GIS Analysis—The New Approach to Retail Site Selection | Trade and Industry Development

GIS Analysis—The New Approach to Retail Site Selection

Jul 21, 2013 | By: Blaze L. Cambruzzi, Heather Kreiger

What is this GIS acronym? In real estate, and especially commercial real estate, the need to collect, store, manipulate, analyze, manage and display data is as old as dirt, no pun intended. However, with the introduction and advancement of Geographic Information Systems (GIS), this need is now extended to include an infinite range of possibilities for “connecting” information to its geographic position. The unique abilities of GIS make complex data analysis come alive by transforming the traditional column and row spreadsheet into a map-based presentation showcasing complex analytics with its geospatial relationships. Because of this unique ability, GIS has become a widely used and highly demanded tool for nearly any business model worldwide — and has tremendous impact when utilized within retail business models for site selection. If you are building and executing strategic endeavors without GIS, then you are likely collecting more dots than you’re connecting.

GIS in Retail Site Selection

One of the main benefits of using GIS to assist in the site selection process is the ability to visually analyze sites and markets. GIS displays data and information on a map that helps to visualize and interpret trends and relationships within a specified area. GIS analysis uses simple geoprocessing tools as well as complex models and scripts, all of which help to determine the best-possible locations and/or markets during the site selection process. With geoprocessing, you have the ability to spatially compare a site to factors within a market (distance to competitors, total population within a one-mile radius or one hour drive-time, etc.) and make a decision you can be confident about. 

When it comes to selecting a successful retail site, we typically begin by considering the needs, wants, expectations and, perhaps most important, the habits of the consumer. A retailer needs to evaluate, among other things:

  • How visible the site is from moving traffic,

  • What amenities and features are in the immediate area,

  • What complementary and supplementary retail is in the immediate area,

  • The demographic profile and facts about the surrounding consumer body including habits and lifestyle practices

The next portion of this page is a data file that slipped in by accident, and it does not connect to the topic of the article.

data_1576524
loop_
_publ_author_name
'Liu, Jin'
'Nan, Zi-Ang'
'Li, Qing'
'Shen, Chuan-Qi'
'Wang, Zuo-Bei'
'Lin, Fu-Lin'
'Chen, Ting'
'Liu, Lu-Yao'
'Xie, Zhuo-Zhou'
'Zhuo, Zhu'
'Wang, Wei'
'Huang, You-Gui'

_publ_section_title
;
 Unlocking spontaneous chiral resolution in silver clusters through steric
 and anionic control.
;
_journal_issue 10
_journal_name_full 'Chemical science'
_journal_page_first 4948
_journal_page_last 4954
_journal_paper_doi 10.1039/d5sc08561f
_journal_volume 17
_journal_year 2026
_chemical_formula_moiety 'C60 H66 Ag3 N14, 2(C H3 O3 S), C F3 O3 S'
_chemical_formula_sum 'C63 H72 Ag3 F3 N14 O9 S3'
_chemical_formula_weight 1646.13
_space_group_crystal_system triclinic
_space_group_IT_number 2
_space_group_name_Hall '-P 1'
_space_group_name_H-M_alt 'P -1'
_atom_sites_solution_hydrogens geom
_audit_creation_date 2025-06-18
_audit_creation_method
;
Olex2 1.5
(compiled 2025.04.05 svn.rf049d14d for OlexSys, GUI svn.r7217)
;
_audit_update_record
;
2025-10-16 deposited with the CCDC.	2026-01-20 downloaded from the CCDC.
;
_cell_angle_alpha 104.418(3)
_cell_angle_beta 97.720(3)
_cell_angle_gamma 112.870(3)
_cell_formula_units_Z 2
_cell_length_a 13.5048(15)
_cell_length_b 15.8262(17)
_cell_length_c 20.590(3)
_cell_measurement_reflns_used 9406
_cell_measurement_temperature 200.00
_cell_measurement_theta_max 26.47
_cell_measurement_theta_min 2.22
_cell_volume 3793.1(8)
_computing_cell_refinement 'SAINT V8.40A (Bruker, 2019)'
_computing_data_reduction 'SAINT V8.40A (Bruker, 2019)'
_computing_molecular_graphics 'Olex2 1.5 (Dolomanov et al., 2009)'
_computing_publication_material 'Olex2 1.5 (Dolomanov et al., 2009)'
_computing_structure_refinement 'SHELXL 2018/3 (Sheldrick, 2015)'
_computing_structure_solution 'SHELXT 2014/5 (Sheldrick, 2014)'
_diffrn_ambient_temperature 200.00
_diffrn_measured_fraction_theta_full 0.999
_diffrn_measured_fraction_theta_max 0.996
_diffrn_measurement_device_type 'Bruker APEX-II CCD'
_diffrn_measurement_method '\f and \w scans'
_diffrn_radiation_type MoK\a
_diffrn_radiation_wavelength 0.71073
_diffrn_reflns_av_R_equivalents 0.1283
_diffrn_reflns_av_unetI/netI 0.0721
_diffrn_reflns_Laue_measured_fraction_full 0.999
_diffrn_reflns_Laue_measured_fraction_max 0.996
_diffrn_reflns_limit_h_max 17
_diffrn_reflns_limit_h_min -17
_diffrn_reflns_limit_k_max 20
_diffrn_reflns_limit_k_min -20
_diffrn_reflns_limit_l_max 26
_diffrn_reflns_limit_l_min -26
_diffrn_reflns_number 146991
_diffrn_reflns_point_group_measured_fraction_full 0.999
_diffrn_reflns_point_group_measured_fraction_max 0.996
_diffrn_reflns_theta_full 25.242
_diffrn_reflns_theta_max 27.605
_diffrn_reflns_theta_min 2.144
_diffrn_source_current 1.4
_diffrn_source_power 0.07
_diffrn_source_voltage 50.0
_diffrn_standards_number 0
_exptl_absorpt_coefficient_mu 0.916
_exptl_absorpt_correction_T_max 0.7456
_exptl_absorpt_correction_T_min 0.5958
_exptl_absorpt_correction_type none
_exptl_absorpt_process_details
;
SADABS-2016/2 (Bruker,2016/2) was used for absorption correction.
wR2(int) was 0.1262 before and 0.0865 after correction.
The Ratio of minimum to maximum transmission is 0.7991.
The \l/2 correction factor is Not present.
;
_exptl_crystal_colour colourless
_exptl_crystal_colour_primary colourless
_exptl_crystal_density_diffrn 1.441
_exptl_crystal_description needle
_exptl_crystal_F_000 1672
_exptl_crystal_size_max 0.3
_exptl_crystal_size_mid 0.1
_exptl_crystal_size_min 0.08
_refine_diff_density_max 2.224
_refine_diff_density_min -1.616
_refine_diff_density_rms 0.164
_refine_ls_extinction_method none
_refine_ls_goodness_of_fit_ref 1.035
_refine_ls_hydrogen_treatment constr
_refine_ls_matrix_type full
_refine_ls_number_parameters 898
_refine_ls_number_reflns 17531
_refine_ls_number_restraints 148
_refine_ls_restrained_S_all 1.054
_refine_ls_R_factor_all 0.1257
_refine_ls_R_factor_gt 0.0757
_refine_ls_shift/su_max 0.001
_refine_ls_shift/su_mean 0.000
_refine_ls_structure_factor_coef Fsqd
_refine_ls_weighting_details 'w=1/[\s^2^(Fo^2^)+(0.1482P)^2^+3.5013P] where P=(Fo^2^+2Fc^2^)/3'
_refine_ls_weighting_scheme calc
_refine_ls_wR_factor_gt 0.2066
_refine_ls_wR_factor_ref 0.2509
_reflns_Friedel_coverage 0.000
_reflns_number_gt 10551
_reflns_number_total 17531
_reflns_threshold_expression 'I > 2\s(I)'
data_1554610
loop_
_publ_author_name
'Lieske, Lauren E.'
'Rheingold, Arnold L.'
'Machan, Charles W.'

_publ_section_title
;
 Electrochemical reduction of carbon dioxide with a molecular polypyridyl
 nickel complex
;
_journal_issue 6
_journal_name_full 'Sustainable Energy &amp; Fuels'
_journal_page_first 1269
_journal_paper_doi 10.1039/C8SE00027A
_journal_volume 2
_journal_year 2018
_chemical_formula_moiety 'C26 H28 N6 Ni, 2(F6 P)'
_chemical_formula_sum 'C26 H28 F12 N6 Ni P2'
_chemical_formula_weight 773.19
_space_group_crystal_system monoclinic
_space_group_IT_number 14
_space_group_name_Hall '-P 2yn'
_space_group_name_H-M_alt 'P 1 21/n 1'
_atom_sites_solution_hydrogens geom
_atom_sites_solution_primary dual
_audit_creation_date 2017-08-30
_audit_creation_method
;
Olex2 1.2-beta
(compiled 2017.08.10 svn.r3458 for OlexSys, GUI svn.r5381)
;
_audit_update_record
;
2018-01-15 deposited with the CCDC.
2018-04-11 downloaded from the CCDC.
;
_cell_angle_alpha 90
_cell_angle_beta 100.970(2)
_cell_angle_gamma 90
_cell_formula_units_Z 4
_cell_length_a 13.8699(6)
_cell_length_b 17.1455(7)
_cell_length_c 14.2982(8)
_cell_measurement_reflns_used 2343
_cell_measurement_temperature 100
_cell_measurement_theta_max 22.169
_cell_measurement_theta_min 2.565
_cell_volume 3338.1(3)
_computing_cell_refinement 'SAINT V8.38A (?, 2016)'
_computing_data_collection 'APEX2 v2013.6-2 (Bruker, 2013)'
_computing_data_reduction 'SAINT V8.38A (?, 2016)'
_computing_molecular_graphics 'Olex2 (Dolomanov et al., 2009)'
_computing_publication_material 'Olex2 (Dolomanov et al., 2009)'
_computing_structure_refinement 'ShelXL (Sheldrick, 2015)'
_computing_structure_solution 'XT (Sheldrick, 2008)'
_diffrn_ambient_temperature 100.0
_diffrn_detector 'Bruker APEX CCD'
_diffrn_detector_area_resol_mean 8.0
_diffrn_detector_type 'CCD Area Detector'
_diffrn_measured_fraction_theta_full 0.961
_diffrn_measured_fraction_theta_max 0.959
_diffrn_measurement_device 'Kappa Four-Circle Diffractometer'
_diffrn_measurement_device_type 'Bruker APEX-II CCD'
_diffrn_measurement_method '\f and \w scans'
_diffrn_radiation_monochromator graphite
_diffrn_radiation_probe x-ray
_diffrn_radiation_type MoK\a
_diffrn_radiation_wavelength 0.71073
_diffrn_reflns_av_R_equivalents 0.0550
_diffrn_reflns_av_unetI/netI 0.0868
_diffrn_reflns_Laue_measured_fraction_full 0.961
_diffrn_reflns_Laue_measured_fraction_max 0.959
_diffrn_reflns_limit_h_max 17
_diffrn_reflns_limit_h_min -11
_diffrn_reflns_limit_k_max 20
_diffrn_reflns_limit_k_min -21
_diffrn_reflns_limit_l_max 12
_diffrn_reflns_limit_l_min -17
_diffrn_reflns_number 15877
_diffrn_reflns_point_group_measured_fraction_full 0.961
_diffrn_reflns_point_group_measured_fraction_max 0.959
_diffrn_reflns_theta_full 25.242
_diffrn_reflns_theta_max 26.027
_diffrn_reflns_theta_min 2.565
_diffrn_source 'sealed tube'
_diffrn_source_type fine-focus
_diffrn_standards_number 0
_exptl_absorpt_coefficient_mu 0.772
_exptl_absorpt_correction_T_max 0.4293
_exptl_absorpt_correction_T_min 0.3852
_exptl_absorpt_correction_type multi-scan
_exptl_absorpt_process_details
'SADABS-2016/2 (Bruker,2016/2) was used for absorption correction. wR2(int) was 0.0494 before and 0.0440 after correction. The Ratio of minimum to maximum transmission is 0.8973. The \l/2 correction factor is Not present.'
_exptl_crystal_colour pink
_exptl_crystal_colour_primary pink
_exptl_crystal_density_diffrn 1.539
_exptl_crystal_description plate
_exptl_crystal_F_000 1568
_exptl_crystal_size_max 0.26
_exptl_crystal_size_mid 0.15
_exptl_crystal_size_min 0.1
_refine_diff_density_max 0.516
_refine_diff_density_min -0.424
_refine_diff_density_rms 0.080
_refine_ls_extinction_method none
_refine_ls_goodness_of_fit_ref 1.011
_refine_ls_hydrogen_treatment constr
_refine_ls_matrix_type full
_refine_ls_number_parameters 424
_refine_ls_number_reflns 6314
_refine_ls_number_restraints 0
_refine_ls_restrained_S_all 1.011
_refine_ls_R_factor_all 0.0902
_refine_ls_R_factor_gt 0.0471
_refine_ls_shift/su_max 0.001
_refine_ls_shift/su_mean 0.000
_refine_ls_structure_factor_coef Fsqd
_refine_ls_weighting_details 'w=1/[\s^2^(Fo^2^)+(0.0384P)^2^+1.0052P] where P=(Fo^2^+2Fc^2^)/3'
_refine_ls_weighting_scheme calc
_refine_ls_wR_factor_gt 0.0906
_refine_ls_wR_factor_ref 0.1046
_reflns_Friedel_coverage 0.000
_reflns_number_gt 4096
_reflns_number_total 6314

• How does each of the previous considerations change if you moved just one mile in any direction?

The simultaneous evaluation of just these five bullet points alone would be impossible without the use of GIS. For example, consider the difference in presenting supporting data pursuant to each of the bullets above by:

  1. a map that displays your target area and all of the information needed to help you make your site selection decision, or

  2. a document containing the exact same information, but with numbers and charts spread across multiple pages.

The difference is not just about convenience, but rather it is about effectiveness. Below are three methodical approaches to retail site selection that utilize GIS.

  1. What “market” do I want to be in?  A “market” may differ depending on the type and size of the retailer. While a neighborhood beauty salon may consider its market to be only a few block radius of its location, larger retailers such as grocery and department stores may consider their market to be a 20 to 50 mile radius. Whatever the market size, most retailers have a specific set of criteria they need to meet their goals.

Some factors to take into consideration when identifying a market may be:

  • What type of product or service are you selling?

  • Who are your current clients and where do they live, work and play?

  • What target audience would benefit from your product or service and who can afford to purchase your product or service?